Monday, 15 October 2012

A not so slow ride

So on my race calender I have a few races planned that are key races for me. This weekend was one of them.

On Friday morning I set off to Durban for the Amashova. The trip down was uneventful with th only noteworthy thin being the masses of trucks we saw heading to Joburg - clearly the strike was over. There was a constant stream of them with hadly a gap between them and massive abnormal load trucks overtaking normal trucks. Anyway, after dropping the person who got a lift down with me in Durban, I joined up with friends at Umhlanga where a weekend of fun, laughter, food, sunburn and cycling were about to begin.

After a great Friday and Saturday of fun (which although great fun, this is a cycling blog so wont go into the antics of building a sand fortress and getting sunburn and all the fun we had) the alarms went off at 3:30am and we were up and getting ready for Shova. By 4:30 we were on the road the Pietermaritzburg which is a solid hour away. Once we were safely at Maritzburg, the 4 of us cyclists went through our routine of getting ready for the race. Shoes on, spare tubes in pocket, bombs and levers in pocket, tissues in pocket, cellphone and credit card in pocket, food in pocket, bottles on bike, gps on bike, helmet on head, gloves on hands. Its a lot of things to remember! Anyway, once we were all ready we said goodbye to our support crew (Andy's folks whobwere driving the cars back to Umhlanga), then we were off to our start pens.

The start pen of a race is quite similar to a cow pen. You get filtered in, then once you cointed down for your race, you go through in a cattle crush fashion over the timing mats. Fortunately our timing was good and it was not too lon a wait for the start of our races.

Before I knew it we were released from captivity and set free on our journey to Durban. I managed to lead E batch to the start of climb 1, then I got dropped so up I went, overtaking plenty riders as I went. I even saw some familiar faces I know whoch is always cool. About half way up this hill there was a crowd of local kids standing around ahd signing Shosholoza and high 5ing the passong cyclists. This was a major highlight of the race for me and gave me major goosebumps. As we crawled up the hill, I joined forces with some fellow Cycle Lab roders and we worked together along with some other cyclists as a mini bunch. Near the top, we saw a big group and 2 of us ( co-incidentally it was the 2 ladies in the bunch) pulled our mini group tp the big batch. As we got there however, a massove super bunch came up and swallowed us. Imagine a 300 cyclist strong bunch growing as it passes smaller bunches.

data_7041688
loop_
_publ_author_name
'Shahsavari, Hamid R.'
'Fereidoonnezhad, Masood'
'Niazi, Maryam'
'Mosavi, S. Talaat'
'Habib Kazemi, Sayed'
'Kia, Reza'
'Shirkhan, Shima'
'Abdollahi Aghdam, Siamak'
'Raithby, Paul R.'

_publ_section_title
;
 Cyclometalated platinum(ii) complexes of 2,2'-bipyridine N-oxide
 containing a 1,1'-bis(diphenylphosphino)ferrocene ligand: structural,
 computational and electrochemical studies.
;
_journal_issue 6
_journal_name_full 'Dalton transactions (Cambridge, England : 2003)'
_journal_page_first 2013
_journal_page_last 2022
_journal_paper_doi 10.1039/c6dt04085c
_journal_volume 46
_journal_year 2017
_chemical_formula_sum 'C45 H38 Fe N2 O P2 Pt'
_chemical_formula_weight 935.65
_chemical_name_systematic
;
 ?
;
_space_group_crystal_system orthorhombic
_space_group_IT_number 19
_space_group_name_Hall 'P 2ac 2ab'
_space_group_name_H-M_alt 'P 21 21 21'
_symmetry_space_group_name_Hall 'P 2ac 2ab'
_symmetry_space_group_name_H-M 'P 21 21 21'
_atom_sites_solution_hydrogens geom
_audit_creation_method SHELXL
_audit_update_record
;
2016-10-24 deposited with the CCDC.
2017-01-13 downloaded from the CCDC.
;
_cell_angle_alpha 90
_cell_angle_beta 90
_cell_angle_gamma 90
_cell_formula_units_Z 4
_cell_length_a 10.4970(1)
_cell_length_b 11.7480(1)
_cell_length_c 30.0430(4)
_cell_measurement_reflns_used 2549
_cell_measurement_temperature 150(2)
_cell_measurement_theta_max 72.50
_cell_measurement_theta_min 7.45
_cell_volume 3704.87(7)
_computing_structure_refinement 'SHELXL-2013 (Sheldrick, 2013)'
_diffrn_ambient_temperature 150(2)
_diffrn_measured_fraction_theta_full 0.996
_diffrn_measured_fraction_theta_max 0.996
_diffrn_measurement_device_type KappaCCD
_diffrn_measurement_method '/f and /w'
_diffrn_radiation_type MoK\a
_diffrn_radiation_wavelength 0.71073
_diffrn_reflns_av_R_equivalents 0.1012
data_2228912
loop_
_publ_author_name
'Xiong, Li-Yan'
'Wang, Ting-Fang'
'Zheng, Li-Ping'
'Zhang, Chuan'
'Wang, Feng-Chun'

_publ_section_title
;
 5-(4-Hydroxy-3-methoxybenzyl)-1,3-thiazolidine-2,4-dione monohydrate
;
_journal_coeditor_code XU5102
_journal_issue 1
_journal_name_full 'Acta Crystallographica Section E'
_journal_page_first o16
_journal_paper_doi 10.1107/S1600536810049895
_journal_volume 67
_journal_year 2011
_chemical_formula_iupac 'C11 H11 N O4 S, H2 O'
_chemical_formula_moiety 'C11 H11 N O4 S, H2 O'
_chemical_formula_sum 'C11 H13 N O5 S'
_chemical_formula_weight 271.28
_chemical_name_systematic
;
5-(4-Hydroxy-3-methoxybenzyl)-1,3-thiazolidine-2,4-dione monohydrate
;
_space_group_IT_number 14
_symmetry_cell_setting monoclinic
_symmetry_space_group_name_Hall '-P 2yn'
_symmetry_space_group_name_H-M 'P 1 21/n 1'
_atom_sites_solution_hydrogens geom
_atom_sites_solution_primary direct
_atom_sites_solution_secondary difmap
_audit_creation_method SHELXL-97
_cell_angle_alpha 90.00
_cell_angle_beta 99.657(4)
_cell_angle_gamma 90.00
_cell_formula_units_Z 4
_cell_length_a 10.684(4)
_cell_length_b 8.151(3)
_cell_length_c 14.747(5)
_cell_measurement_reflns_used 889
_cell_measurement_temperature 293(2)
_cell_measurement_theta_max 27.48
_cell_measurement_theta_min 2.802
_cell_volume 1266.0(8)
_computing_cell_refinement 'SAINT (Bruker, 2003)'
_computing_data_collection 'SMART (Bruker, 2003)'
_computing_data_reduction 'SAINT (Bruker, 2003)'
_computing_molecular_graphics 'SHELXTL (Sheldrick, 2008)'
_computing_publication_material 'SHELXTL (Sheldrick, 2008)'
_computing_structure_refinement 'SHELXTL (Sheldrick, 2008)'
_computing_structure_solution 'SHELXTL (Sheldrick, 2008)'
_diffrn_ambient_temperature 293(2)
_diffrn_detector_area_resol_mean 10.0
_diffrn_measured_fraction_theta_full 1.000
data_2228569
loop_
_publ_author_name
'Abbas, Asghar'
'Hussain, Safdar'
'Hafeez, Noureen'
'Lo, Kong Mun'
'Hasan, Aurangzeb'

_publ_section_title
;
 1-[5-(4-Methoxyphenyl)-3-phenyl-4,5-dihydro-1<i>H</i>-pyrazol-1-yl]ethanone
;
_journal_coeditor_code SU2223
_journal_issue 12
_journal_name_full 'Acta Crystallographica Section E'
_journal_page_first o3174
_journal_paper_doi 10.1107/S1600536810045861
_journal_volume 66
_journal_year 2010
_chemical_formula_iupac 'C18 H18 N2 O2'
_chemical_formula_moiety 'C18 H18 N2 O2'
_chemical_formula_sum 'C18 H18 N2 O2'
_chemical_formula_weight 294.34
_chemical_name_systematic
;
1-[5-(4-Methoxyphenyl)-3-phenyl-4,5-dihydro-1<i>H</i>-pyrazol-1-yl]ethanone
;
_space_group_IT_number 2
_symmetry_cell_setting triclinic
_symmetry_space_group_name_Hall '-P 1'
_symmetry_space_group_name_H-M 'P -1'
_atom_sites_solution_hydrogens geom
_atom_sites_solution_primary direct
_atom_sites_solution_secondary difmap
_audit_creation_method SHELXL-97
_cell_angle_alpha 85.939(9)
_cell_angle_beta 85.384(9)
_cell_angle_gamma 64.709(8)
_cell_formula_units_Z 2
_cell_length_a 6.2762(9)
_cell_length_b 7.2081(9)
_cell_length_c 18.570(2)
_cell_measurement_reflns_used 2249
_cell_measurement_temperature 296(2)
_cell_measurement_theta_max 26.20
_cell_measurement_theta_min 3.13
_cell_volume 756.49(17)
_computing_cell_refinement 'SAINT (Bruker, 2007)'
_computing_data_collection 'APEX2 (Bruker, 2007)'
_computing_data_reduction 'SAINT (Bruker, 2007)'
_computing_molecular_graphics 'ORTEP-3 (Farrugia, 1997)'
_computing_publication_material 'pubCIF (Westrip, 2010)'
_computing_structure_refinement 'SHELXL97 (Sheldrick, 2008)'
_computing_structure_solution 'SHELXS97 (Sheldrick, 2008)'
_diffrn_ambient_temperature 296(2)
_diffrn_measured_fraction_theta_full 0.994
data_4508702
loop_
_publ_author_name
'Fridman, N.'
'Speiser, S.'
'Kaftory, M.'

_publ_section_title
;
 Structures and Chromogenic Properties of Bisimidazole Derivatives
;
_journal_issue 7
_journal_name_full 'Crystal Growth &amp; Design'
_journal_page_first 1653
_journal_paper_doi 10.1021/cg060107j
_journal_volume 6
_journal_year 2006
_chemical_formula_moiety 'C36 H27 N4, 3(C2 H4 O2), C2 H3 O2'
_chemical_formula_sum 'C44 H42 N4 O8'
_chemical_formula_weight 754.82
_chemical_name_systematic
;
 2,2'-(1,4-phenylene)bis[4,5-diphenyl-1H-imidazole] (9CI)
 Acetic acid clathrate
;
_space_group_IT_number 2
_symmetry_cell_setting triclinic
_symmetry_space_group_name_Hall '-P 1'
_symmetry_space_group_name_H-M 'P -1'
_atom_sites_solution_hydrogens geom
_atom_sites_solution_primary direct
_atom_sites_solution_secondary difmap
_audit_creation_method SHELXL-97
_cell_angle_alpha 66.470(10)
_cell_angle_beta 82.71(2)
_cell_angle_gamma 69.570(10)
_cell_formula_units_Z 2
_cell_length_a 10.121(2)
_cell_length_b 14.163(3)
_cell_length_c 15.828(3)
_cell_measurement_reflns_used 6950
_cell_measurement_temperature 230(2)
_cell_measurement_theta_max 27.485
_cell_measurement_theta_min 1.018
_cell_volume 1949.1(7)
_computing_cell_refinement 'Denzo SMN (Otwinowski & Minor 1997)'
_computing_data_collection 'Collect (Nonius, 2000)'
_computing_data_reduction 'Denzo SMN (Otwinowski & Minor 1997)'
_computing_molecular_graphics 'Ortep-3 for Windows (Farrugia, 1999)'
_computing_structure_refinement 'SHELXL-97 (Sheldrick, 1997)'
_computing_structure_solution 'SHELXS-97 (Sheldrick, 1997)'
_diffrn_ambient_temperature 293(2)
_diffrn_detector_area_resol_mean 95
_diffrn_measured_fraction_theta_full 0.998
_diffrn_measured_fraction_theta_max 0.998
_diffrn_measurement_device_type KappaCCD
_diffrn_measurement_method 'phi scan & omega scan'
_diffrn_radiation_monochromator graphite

This was the Westdene train and was a highly organised batch with a ride captain telling all what to do. Being in the bunch was actually really scary and claustrophobic. We sped along at high speed and I didnt see much other than the wheel in front of me. At Cato ridge I think I sat up for a second too long with my banana break because the bunch split into 3 with the first bump and I was left between batches 2 & 3 and was unable to rejoin 2 and 3 was way too slow. So, I rode a bit alone before the first major hill where I linked up with Trevor from the dog park who rides wit Club 100 and Driekie who rocks on climbs but is a snail on downhills. The 3 of us kinda worked together and rode together until about 75km when we found others also forming a group. Once the group was formed, we started flying again! Was awesome!! Up until then, I was seriously concerned about making my goal of 3:30 hrs but with this bunch, I was able to regain time.

Whilst cruising along and pulling the group for a fair amount of time, I saw a moron who wasnt concentrating touch his wheel with another riders wheel. Actually, this guy was a moron and couldnt hold his bike in a straight line. Anyway, I was nervous and pulled hard right just in case. I was fortunate that nothing happened but I decided to get away from that dude so upped te pace and dropped him. The next few kms went by fast and for the 1st time in any Shova, I was working hard at the front of a bunch in the last few kms of a race. The last 2kms I pulled back into the bunch and enjoyed the ride in. Ok, my legs couldnt hold the pace anymore as well.

As I crossed the finishline to the beep of my timing chip, I looked down and knew I had hit my goal. Was quite emotional clobbering that time as I had honestly doubted myself. I got my medal and headed to the Cycle Lab tent where I met with Andy and waited for the other friends of ours.

Was pretty awesome achieving this goal! Normally I rely on mental strength to achieve this goal but this race I relied on something different: the training I had done. Odd thing is that I think it worked!

Next big race is 94.7 but before then there are some training rides to do. Am scared for 94.7 as my goal is huge.

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